It’s not easy to wriggle out of the info’s quantity on the web about what to do in New York, unusual and original.
Always more often downright lists (almost all similar, by now) about the things that cannot be missed or absolutely to do in the city appear.
As if NY is a list to tick, a series of photos to take already studied thousand times or an only, usual itinerary that everybody knows, by now – even who saw that only in the movies or loved through the books.
Well, this is only the tip of the iceberg. New York is much, really much more.
So, besides a detailed series of paths through the most famous locations, besides specific itineraries dedicated to the other 4 boroughs of the city – Brooklyn, Queens, Bronx and Staten Island (Manhattan is not the only one) – sometimes I need to let myself go and tell about something more intimate and unusual.
Something which allows even who is at his first experience to be able to catch shades and aspects (sometimes unique) which made this city the undisputed myth it is today.
They are mostly cues and tips – you can find others in a previous post about it, click here – about locations tied to stories and events of the past. Sometimes they are little curious issues related to buildings and sites whose existence is ignored by many people, or also particular news about what to do in New York.
Are you ready? Let’s go!
Actually it’s an extension (and development) of the Q Line to make the Upper East Side more reachable and so easing the traffic of the Lexington Ave Subway line.
A project which was officially presented in 1920 and then made unfeasible over time due to the problems following the Great Depression first and those ones related to the two World Wars then. After that it was resumed many times starting from the 1980s and finally made operative – after “just” 100 years – on January 1st 2017.
Three new subway stops – 72nd, 86th, 96th – and a futuristic complex of entrances in the respective stations enriched by famous international artists’ works of the calibre of Chuck Close, Sarah Sze and Jean Shin.
A particular journey into the New Yorker history and art at the price of a subway ticket.
If you don’t have much time in your hands, my tip is to focus on the first two stops, the most suggestive ones, so to get into the 72nd and get off at the 86th to enjoy the artistic installations and the murals. Then go back along the same path back towards your successive destination.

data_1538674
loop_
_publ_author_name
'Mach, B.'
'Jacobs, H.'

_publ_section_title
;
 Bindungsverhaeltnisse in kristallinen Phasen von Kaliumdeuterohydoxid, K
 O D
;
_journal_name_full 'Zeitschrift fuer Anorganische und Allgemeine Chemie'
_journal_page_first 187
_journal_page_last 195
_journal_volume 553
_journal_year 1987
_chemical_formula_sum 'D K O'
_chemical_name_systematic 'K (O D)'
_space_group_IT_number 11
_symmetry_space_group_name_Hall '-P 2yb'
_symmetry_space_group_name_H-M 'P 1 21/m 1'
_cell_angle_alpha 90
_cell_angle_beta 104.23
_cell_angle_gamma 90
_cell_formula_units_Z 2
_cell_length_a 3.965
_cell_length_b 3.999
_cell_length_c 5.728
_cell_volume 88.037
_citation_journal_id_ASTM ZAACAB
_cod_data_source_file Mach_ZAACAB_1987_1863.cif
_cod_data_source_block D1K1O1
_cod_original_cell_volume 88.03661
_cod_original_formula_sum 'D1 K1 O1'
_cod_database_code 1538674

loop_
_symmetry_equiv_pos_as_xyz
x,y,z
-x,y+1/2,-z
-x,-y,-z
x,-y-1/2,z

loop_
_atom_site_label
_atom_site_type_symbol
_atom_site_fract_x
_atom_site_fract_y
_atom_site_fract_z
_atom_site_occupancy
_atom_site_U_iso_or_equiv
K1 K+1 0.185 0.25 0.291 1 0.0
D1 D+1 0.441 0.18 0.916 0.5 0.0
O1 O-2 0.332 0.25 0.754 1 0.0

The 72nd Street subway stop entrance is located at the crossroads with the 2nd Ave.
But can you imagine a small Victorian England village in the middle of the Upper West Side?
It’s incredible and yet is like that.
Coming from the Broadway and turning on the 95th Street, near the crossroads with West End Ave you start to sight some odd mortar, putty, bricks and wood buildings that have less to do with the Upper West Side architecture.
It’s Pomander Walk, a small Tudor style ghetto of houses dating back to 1922 and perfectly preserved.
Its name probably refers to an old romantic comedy of the early 1900s set in Chiswick, an hamlet near London.
In 1920 the producer decided to purchase this land to build a big luxury hotel.
Waiting for the projects (and funds) he made built the Pomander Walk ghetto: he reproduced faithfully the village of his favourite comedy trying to rent houses and be able to raise the necessary capital to build the futuristic hotel.
Unfortunately Thomas Healy died in 1927 and the phantasmagorical hotel he had planned was no longer built. But this small Victorian village remained: meanwhile its houses had caught the attention of rich local entrepreneurs that bought and then sold them at exaggerated prices.
Today Pomander Walk is included in the New York City Landmarks Preservation Commission as a neighbourhood of remarkable historical importance in the city evolution and the value of its houses is about 2 millions dollars.
It’s a private area and not always is possible to go in, so my tip is to try both entrances which are respectively on the 95th and on the 94th Street.
Try to ring the bell – if you’re not lucky to find the gate open, like it happened to me – and ask the keeper for the permission to have a quick tour around to admire the architecture of the houses and the very beautiful window boxes, to find yourselves as if by magic, even only for few minutes, in a small village of the London countryside in the middle of the Upper West Side!